“There are no endings, and never will be endings, to the turning of the Wheel of Time.” Even so, with this volume, the late Jordan’s hyperinflated Wheel of Time series grinds to a halt.
Jordan (Eye of the World, 1990, etc.), here revived by way of the extensive notebooks, drafts and outlines he left behind by amanuensis Sanderson (Creative Writing/Brigham Young Univ.), was an ascended master of second-tier Tolkien-ism; the world he creates is as densely detailed as Middle-earth, and if the geography sounds similar, pocked with place names such as Far Madding and the Blasted Lands, that’s no accident. Tolkien-esque, too, is the scenario for this saga-closer, namely a “last battle” in which the forces of good are arrayed against those of darkness. The careless reader might take this to be a battle of hairdressers in a West Indian neighborhood: “The Dreadlords came for him eventually, sending an explosion to finish the job. Deepe spent the last moments throwing weaves at them. He died well.” That’s not the case, of course; instead, saga heroes Mat Cauthon and Perrin Aybara range the lands beyond the Dark One’s prison to do all manner of good and adventuresome things. It’s a strange world, that: Perrin finds the pit to end all pits, “[a]n eternal expanse, like the blackness of the Ways, only this one seemed to be pulling him into it.” But then, what kind of epic would it be if it weren’t a strange place?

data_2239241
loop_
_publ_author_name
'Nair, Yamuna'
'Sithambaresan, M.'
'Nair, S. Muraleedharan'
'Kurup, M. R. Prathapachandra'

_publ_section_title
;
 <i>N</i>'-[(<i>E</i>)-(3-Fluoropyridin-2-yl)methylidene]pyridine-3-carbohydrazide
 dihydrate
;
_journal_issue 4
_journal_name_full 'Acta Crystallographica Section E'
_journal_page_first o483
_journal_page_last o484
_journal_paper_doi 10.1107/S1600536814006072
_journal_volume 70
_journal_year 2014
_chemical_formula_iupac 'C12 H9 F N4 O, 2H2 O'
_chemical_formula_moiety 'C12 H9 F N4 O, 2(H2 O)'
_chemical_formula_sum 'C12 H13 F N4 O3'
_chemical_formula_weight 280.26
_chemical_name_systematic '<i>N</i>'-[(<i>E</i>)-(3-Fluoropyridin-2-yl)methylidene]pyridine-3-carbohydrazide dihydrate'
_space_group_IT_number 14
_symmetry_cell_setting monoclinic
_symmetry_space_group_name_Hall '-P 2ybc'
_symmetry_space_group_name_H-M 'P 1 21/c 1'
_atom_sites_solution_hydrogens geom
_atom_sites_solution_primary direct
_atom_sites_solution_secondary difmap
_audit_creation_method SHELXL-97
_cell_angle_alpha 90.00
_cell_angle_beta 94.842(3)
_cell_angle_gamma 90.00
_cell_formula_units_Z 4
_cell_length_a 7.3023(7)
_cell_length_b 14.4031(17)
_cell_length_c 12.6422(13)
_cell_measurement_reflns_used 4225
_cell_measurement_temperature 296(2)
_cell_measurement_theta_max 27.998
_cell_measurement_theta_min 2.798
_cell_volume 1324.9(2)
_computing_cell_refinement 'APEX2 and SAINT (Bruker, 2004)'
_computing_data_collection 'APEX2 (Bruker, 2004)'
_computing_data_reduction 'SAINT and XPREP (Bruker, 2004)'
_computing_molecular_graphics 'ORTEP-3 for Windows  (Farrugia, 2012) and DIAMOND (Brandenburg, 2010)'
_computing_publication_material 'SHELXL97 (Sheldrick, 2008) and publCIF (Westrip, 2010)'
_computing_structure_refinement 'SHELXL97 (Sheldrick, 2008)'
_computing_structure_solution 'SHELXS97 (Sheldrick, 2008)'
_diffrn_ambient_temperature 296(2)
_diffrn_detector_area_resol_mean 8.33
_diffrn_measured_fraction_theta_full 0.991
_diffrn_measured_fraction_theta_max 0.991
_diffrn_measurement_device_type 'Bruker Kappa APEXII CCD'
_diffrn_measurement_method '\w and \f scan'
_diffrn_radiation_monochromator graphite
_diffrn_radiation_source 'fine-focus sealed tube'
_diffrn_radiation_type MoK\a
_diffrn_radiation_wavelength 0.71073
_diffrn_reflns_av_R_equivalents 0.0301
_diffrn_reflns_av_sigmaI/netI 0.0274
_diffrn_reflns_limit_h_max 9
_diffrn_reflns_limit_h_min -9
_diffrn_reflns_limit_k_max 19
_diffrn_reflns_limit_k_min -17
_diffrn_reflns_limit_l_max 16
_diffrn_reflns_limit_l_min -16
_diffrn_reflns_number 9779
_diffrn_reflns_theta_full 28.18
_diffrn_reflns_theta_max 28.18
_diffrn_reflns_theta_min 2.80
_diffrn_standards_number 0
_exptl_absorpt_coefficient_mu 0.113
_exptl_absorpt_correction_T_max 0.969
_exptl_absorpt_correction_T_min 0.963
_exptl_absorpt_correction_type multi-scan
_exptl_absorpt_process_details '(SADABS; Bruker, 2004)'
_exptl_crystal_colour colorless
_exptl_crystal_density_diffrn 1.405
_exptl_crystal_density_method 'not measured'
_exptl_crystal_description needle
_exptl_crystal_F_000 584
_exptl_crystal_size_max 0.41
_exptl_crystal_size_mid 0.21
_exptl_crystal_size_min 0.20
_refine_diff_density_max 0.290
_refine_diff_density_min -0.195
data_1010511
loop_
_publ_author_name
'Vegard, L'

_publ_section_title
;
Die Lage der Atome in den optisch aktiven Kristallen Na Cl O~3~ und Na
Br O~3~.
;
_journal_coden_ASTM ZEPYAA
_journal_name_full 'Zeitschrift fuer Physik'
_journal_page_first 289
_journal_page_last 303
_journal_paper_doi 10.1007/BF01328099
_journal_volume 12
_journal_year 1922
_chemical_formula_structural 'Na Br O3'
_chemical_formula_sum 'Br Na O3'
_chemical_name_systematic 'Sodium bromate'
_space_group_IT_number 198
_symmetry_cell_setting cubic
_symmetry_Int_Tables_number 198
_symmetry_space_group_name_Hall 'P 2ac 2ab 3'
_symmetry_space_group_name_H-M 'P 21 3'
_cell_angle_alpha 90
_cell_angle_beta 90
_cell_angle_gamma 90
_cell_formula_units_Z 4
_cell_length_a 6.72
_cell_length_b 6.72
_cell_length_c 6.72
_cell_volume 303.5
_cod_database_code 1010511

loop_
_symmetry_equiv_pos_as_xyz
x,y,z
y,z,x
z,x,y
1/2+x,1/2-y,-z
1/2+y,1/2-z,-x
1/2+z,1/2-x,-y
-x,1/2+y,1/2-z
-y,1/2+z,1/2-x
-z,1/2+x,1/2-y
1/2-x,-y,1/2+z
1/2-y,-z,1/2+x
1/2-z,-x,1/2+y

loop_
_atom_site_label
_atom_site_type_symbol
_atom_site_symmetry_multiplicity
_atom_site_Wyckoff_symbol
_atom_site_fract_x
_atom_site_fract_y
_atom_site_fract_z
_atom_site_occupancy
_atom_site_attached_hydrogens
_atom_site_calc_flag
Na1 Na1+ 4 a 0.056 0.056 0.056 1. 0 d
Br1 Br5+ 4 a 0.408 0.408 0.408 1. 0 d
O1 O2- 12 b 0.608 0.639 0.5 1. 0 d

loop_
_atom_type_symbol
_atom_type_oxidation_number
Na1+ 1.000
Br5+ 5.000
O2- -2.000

Will wolves and orcs—or whatever they are—take over the world, or will the good guys prevail? Jordan’s fans, who are legion, will most decidedly want to learn the answer to that question.